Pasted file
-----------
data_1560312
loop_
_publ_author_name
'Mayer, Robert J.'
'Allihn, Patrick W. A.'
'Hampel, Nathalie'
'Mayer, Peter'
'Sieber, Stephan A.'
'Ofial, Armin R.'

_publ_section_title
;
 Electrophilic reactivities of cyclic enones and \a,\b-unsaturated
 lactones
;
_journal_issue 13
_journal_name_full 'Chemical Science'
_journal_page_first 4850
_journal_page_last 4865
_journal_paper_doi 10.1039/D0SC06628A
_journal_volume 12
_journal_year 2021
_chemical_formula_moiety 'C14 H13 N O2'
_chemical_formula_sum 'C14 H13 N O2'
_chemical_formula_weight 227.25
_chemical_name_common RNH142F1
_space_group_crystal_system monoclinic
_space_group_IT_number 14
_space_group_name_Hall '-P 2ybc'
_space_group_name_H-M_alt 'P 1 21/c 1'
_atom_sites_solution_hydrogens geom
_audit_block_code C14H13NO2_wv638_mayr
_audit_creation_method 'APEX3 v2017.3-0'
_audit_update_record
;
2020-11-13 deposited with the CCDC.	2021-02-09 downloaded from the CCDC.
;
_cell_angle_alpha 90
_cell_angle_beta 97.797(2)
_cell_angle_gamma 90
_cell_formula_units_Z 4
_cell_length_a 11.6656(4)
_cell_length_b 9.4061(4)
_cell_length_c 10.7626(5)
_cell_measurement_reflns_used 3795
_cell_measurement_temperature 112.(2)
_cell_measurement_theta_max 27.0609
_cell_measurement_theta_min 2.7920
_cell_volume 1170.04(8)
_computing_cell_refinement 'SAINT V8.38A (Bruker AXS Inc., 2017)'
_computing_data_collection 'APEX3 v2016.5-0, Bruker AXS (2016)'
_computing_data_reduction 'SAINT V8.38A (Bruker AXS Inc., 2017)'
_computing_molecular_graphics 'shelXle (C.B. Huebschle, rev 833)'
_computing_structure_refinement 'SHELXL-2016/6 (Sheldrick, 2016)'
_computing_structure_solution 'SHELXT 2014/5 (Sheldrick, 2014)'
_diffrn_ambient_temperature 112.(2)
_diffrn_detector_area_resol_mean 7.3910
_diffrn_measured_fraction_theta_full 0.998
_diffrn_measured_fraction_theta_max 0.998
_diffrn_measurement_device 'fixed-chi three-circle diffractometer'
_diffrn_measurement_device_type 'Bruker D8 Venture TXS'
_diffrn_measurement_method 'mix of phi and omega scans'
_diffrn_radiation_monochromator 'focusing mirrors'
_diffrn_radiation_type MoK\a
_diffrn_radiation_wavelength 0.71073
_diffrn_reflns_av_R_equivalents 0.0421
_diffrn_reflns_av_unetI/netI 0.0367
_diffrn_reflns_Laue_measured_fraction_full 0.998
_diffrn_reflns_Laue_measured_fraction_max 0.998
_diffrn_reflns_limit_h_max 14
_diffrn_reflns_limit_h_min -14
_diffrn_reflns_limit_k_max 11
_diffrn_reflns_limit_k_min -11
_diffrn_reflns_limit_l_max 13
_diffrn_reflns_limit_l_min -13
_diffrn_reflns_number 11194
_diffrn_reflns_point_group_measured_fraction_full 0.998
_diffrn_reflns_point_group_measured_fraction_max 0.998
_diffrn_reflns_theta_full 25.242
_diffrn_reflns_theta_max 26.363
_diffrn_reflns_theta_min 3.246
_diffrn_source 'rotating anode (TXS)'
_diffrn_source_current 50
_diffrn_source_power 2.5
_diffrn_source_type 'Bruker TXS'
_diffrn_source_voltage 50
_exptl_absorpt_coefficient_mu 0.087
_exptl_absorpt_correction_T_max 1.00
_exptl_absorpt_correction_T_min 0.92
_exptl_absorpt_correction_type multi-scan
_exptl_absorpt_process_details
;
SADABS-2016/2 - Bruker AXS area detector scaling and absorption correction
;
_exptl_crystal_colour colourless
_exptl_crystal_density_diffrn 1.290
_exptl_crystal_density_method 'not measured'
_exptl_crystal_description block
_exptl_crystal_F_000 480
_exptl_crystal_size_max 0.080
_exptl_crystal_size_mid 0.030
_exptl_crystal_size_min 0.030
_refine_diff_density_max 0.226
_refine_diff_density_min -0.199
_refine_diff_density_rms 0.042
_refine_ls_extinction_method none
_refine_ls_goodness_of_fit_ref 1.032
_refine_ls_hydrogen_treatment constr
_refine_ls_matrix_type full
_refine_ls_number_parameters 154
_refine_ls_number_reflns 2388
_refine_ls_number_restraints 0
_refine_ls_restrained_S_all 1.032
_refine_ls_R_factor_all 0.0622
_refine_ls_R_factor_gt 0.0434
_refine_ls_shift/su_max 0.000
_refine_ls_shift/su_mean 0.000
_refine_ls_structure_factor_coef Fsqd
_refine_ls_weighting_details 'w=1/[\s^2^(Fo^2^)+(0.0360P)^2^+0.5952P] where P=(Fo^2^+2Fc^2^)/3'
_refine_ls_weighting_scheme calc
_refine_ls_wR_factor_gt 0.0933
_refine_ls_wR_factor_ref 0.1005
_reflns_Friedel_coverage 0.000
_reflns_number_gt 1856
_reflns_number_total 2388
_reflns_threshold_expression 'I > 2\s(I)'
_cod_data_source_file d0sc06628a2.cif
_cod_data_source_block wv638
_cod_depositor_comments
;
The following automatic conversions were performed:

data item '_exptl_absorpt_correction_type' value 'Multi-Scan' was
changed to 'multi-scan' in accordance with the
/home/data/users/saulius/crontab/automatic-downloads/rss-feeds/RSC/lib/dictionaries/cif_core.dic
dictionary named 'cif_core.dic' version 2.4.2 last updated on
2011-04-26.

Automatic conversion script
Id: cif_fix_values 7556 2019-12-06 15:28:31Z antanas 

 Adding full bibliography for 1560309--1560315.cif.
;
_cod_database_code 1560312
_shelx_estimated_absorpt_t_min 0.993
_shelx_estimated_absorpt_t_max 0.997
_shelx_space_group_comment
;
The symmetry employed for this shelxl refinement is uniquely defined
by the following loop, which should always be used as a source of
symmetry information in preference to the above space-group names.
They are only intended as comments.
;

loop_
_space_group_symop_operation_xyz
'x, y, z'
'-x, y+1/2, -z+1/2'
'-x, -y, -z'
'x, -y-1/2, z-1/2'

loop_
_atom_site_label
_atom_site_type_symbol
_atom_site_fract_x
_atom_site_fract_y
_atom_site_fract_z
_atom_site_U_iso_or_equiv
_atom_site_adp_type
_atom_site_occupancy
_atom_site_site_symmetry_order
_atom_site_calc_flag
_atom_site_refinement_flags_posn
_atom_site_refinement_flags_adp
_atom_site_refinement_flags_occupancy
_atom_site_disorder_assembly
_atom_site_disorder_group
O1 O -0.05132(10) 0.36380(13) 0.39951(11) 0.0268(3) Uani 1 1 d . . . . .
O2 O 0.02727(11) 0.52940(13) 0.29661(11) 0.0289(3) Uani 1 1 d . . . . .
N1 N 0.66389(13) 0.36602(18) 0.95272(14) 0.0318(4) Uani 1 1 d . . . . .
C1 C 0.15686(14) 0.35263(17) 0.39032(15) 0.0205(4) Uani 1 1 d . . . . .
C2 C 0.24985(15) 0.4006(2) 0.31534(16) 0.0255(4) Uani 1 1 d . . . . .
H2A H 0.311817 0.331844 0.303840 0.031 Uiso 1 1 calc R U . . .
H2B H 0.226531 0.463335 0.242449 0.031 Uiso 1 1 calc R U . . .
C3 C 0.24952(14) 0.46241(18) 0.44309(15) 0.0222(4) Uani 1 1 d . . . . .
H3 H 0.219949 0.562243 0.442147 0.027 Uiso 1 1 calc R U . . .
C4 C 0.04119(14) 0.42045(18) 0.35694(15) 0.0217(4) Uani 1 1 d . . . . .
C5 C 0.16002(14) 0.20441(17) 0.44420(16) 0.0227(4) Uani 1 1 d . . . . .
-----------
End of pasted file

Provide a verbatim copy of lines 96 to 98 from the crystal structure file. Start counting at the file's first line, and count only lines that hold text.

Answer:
_exptl_crystal_density_method 'not measured'
_exptl_crystal_description block
_exptl_crystal_F_000 480